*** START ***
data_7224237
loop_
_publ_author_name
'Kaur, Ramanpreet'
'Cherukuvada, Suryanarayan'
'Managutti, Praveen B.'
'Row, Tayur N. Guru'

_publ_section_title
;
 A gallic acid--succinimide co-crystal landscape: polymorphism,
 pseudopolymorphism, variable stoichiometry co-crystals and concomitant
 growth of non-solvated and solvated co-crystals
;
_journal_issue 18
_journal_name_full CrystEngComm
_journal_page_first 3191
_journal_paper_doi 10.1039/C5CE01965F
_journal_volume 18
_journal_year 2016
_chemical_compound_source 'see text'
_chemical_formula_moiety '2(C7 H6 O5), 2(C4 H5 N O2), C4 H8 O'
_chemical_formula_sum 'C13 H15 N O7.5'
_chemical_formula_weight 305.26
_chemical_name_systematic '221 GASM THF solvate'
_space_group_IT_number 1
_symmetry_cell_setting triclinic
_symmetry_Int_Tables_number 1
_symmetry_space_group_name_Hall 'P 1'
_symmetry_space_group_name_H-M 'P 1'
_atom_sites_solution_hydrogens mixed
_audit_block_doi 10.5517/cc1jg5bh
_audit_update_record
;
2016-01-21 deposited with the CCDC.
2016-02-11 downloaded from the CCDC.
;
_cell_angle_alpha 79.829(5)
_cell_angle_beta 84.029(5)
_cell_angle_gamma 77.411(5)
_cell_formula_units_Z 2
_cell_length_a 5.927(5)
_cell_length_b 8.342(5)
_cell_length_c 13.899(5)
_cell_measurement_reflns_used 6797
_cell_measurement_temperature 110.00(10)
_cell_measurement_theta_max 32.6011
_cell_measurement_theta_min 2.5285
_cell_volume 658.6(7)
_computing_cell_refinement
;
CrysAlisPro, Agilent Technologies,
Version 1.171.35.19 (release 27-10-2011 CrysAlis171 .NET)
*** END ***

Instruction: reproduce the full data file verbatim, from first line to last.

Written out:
data_7224237
loop_
_publ_author_name
'Kaur, Ramanpreet'
'Cherukuvada, Suryanarayan'
'Managutti, Praveen B.'
'Row, Tayur N. Guru'

_publ_section_title
;
 A gallic acid--succinimide co-crystal landscape: polymorphism,
 pseudopolymorphism, variable stoichiometry co-crystals and concomitant
 growth of non-solvated and solvated co-crystals
;
_journal_issue 18
_journal_name_full CrystEngComm
_journal_page_first 3191
_journal_paper_doi 10.1039/C5CE01965F
_journal_volume 18
_journal_year 2016
_chemical_compound_source 'see text'
_chemical_formula_moiety '2(C7 H6 O5), 2(C4 H5 N O2), C4 H8 O'
_chemical_formula_sum 'C13 H15 N O7.5'
_chemical_formula_weight 305.26
_chemical_name_systematic '221 GASM THF solvate'
_space_group_IT_number 1
_symmetry_cell_setting triclinic
_symmetry_Int_Tables_number 1
_symmetry_space_group_name_Hall 'P 1'
_symmetry_space_group_name_H-M 'P 1'
_atom_sites_solution_hydrogens mixed
_audit_block_doi 10.5517/cc1jg5bh
_audit_update_record
;
2016-01-21 deposited with the CCDC.
2016-02-11 downloaded from the CCDC.
;
_cell_angle_alpha 79.829(5)
_cell_angle_beta 84.029(5)
_cell_angle_gamma 77.411(5)
_cell_formula_units_Z 2
_cell_length_a 5.927(5)
_cell_length_b 8.342(5)
_cell_length_c 13.899(5)
_cell_measurement_reflns_used 6797
_cell_measurement_temperature 110.00(10)
_cell_measurement_theta_max 32.6011
_cell_measurement_theta_min 2.5285
_cell_volume 658.6(7)
_computing_cell_refinement
;
CrysAlisPro, Agilent Technologies,
Version 1.171.35.19 (release 27-10-2011 CrysAlis171 .NET)